Map of Brazil Brazil

Total REDD+ Finance Committed:


Total REDD+ Finance Disbursed:


Brazil is the largest country in South America and the fifth largest and most populous in the world. Forests cover about three-fifths of Brazil’s land area, which represents over 14% of the world’s forest coverage, including one-third of the world's remaining rainforests. Despite the fact that the deforestation rate in the Brazilian Amazon has decreased in the last decade, deforestation continues to be a major issue.

Currently, Brazil does not have finalized National REDD+ Strategy. However in 2007, the country submitted a proposal to the UNFCCC for a voluntary mechanism to compensate countries demonstrating real reductions in deforestation, ultimately resulting in the launch of the Amazon Fund.


Financing flows and institutions receiving funds committed for REDD+ activities in Brazil:

Commitments to recipients by location and type


Commitments by institution type and year

  • Commitments to recipients by location and type

    Chart Description

    The Amazon Fund accounts received a majority of overall commitments, with the most significant contributions occurring in 2009. The Brazilian national government received the second largest share of REDD+ commitments with funds flowing steadily throughout the entire six year period. Other recipients receiving relatively high amounts of funding during 2009 to 2014 include Brazilian NGOs and Sub-national jurisdictions.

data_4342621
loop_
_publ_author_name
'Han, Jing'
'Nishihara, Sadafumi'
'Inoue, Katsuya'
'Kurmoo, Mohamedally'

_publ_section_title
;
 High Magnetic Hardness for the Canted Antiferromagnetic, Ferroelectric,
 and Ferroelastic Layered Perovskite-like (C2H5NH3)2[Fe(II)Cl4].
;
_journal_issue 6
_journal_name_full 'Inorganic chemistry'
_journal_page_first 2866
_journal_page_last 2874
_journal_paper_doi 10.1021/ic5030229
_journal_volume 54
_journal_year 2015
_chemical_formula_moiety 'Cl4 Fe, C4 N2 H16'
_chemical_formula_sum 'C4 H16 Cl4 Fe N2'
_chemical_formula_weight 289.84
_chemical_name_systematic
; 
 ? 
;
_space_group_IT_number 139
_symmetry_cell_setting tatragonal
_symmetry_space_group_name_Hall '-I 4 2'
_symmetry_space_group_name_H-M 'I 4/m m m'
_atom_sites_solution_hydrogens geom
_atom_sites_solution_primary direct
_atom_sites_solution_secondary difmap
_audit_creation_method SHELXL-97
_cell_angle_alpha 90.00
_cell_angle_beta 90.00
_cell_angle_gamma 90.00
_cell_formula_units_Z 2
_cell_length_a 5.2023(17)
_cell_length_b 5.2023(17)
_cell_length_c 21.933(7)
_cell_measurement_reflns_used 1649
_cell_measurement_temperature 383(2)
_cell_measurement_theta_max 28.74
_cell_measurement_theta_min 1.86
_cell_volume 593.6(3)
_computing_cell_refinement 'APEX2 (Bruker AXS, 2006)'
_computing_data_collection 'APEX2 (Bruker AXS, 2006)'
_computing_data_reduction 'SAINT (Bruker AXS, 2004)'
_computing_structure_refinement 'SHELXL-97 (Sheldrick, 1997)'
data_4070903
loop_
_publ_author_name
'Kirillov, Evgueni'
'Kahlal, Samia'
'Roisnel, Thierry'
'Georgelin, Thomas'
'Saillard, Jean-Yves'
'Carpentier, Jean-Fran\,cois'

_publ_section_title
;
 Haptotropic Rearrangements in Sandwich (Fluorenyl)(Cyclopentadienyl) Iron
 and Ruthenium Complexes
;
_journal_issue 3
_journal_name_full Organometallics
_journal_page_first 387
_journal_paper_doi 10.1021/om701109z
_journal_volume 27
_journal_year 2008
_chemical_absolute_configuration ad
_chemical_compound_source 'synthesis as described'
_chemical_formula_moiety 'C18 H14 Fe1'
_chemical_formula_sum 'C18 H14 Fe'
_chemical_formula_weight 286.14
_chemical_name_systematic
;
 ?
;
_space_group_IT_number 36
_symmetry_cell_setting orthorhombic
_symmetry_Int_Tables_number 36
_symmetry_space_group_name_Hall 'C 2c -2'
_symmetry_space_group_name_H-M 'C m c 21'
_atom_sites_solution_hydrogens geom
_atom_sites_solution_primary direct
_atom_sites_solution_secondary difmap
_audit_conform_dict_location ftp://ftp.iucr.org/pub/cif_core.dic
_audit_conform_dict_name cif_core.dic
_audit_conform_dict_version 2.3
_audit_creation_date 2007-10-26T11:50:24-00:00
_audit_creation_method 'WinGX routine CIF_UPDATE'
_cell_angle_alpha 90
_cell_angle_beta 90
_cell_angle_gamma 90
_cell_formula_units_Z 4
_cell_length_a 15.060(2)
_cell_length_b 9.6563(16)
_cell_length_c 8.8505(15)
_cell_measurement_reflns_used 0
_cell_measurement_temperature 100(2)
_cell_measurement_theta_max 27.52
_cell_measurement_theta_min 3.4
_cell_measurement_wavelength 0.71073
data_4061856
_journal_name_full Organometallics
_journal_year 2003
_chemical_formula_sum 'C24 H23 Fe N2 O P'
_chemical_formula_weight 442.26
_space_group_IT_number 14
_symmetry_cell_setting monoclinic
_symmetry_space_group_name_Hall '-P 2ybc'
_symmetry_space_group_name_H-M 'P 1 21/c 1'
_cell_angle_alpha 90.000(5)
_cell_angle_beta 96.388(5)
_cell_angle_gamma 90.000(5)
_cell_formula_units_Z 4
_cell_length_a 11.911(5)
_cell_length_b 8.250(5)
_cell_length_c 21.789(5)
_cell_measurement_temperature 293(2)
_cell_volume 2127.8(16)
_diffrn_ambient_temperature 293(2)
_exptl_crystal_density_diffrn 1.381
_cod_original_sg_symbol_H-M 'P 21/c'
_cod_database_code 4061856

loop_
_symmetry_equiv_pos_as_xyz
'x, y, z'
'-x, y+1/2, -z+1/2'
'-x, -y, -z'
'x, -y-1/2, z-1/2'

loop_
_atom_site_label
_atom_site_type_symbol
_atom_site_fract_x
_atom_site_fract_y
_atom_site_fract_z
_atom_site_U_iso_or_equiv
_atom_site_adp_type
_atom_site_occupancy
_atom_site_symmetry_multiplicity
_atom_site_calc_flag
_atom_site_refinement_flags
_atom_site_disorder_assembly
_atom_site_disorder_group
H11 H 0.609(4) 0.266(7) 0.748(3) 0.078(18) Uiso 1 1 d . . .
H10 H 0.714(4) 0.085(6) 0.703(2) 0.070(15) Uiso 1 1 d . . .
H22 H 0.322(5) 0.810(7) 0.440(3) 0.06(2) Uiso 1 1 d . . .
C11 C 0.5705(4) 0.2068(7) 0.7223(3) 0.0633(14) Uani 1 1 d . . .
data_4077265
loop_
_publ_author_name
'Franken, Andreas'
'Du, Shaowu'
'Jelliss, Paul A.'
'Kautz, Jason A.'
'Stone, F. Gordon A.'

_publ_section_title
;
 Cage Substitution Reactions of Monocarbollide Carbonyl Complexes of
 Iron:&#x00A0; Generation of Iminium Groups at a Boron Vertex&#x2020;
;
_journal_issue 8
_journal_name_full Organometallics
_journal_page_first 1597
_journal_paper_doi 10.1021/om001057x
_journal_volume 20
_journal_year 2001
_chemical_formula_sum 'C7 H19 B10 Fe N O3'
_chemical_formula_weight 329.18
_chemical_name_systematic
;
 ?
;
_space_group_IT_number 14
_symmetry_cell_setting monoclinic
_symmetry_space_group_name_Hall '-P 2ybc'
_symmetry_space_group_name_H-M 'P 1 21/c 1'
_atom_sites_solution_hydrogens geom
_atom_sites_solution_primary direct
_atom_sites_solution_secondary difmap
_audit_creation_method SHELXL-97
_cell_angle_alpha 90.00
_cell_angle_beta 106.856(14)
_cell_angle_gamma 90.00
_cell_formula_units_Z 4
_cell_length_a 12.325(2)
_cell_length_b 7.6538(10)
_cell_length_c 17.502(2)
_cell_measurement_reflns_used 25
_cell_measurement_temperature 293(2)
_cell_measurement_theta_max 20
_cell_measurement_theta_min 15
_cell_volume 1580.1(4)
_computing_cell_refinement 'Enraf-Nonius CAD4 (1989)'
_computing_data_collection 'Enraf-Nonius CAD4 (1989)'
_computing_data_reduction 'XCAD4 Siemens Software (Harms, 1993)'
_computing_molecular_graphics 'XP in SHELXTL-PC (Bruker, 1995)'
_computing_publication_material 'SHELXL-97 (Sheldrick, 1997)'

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  • Commitments by institution type and year

    Chart Description

    An annual breakdown highlights that there has been a significant steady increase in overall commitments during 2010 and 2011, and slight decrease in 2012. During the four year period, the Amazon fund received the majority of commitments. Aside from the Amazon Fund, the Brazilian, national government received the second largest share of REDD+ commitments, with a majority of funds committed in 2010 and 2011. Funds directed towards Brazilian NGOs and academic institutions more than doubled in the between 2009 and 2010, increasing from US$5.6 million to US$13 million. Since that time, the amount of REDD+ finance flowing to this type of recipient has remained relatively constant.

    Donor government agencies are channeling US$3.5m through other donor government agencies. In general, donor governments are not recipients of international REDD+ finance. However in some instances, specific donor government agencies receive funds from another agency within their own government. Flows of finance from a donor government to a donor government might take place where development aid or climate finance is disbursed from one centralized department within a government with projects/activities implemented by other government agencies. For example in Brazil, between 2010 and 2011, USAID committed US$3.5 million to the US Forestry Service between 2010 and 2011 to provide institutional and technical capacity building to sub-national governments.

    Relevant Frequently Asked Questions